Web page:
Published: 22nd October 2018
The liquidator of a limited company must be a licensed insolvency practitioner and their job is to bring about the end of a company in the correct and proper manner. Their duties leading up to the closure of a business are varied and include ensuring all creditors’ claims are dealt with appropriately, the company’s assets are liquidated, monies due in to the company are collected, and satisfying all administrative duties to bodies such as HMRC and Companies House. Here is a breakdown of what an insolvent liquidation entails:
When an insolvency practitioner is appointed to deal with an insolvent company, their first task will be to assess the situation and decide what the most appropriate course of action for your company is. The IP will take the time to understand your position and the events leading up to your current difficulties, before assessing whether the company is likely to have a viable future.
If it is decided that the company, in spite of its current financial woes, is fundamentally a good business with a strong potential for future success, then a range of business rescue options will be considered. These are likely to include administration or alternatively a Company Voluntary Arrangement (CVA) where the company will enter into a legally binding agreement with its creditors for more favourable payment terms to allow the company to continue to trade. A CVA can only be entered into with the agreement of the creditors so the insolvency practitioner must put together a convincing proposal setting out how the creditors will be better off financially if the CVA was to be implemented.
An insolvency practitioner’s primary aim when dealing with an insolvent company is to rescue the business and preserve jobs. However, insolvency practitioners have a duty towards the company’s creditors and should they feel that continuing to trade is likely to worsen their position then the IP will instead facilitate the closure of the business. This will be achieved through a process known as a Creditors’ Voluntary Liquidation (CVL).
As part of a CVL, all assets of the company must be recorded, collated, and sold with the intension of raising as much money as possible for the benefit of the company’s outstanding creditors. Assets can take a variety of forms, including:
The insolvency practitioner will arrange for the assets to be valued by an independent surveyor and then begin to market the assets for sale. Depending on the assets involved, it may be the case that the directors wish to purchase these back from the company rather than have them sold to a third party. This can be done providing they are sold at market rate and the sale is officially documented by the insolvency practitioner.
When a company is insolvent it is usually the case that it has a number of creditors all vying for the money they are owed. One of the insolvency practitioner’s most important roles is to liaise with these outstanding creditors during the liquidation process. Depending on the scale of the insolvent company’s problems, and the length of time it has been experiencing financial difficulties, some of these creditors could be irate and impatient to see some return on the debt. Due to this, dealing with creditors often represents a time-consuming part of the work an insolvency practitioner carries out during an insolvent liquidation.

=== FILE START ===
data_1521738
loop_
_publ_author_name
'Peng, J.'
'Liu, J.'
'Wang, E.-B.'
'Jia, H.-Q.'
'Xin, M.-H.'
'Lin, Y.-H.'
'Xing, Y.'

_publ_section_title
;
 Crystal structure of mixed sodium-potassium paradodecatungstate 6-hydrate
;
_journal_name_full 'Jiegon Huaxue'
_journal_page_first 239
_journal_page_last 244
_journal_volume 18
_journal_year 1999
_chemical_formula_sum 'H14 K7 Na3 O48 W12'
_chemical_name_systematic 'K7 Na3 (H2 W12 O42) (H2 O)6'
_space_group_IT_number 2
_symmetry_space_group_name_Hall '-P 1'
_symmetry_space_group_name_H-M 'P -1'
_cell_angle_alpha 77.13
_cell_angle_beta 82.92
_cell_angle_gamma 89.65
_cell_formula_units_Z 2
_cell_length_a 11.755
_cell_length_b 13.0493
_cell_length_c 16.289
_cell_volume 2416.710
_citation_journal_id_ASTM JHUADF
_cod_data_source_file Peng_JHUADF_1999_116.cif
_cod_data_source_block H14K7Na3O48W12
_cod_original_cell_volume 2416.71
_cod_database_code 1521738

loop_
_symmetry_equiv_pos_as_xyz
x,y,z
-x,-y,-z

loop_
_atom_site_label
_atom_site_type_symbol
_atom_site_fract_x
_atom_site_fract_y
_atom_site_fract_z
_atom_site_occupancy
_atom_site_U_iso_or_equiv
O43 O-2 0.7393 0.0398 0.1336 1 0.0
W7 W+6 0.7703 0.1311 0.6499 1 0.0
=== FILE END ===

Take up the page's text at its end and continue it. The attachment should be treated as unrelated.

Once all company assets have been liquidated and the proceeds collected, attention can then be turned towards distributing these funds amongst the outstanding creditors. This is not as simple as splitting the money equally between each individual or company that is owed something. Instead each creditor must be separated out into various classes based on the terms they lent the company money. This creditor class determines the order in which funds are allocated and therefore the likelihood of them receiving anything from the process. The order of preference is as follows:
Regular reports and updates must be filed with Companies House detailing the progress of the case. In straightforward liquidations this may take the form of one report once it has concluded; however, more complex administrations may take place over several years and would require annual progress reports to be compiled along with an update on the costs incurred.
Insolvency practitioners are duty bound to investigate the conduct of the directors leading up to the company’s insolvency. Any concerns must be reported to the Insolvency Service who will decide whether further action should be taken. In serious cases this could lead to the director(s) being disqualified from assuming that role again at another company for a period of up to 15 years.
If your business is struggling financially and you would like to learn more about how an insolvency practitioner could help, contact Real Business Rescue today. With over 70 licensed insolvency practitioners with 78 UK offices, you are never far away from expert help and guidance. Call 0800 644 6080 today and arrange a free no-obligation consultation at your nearest office.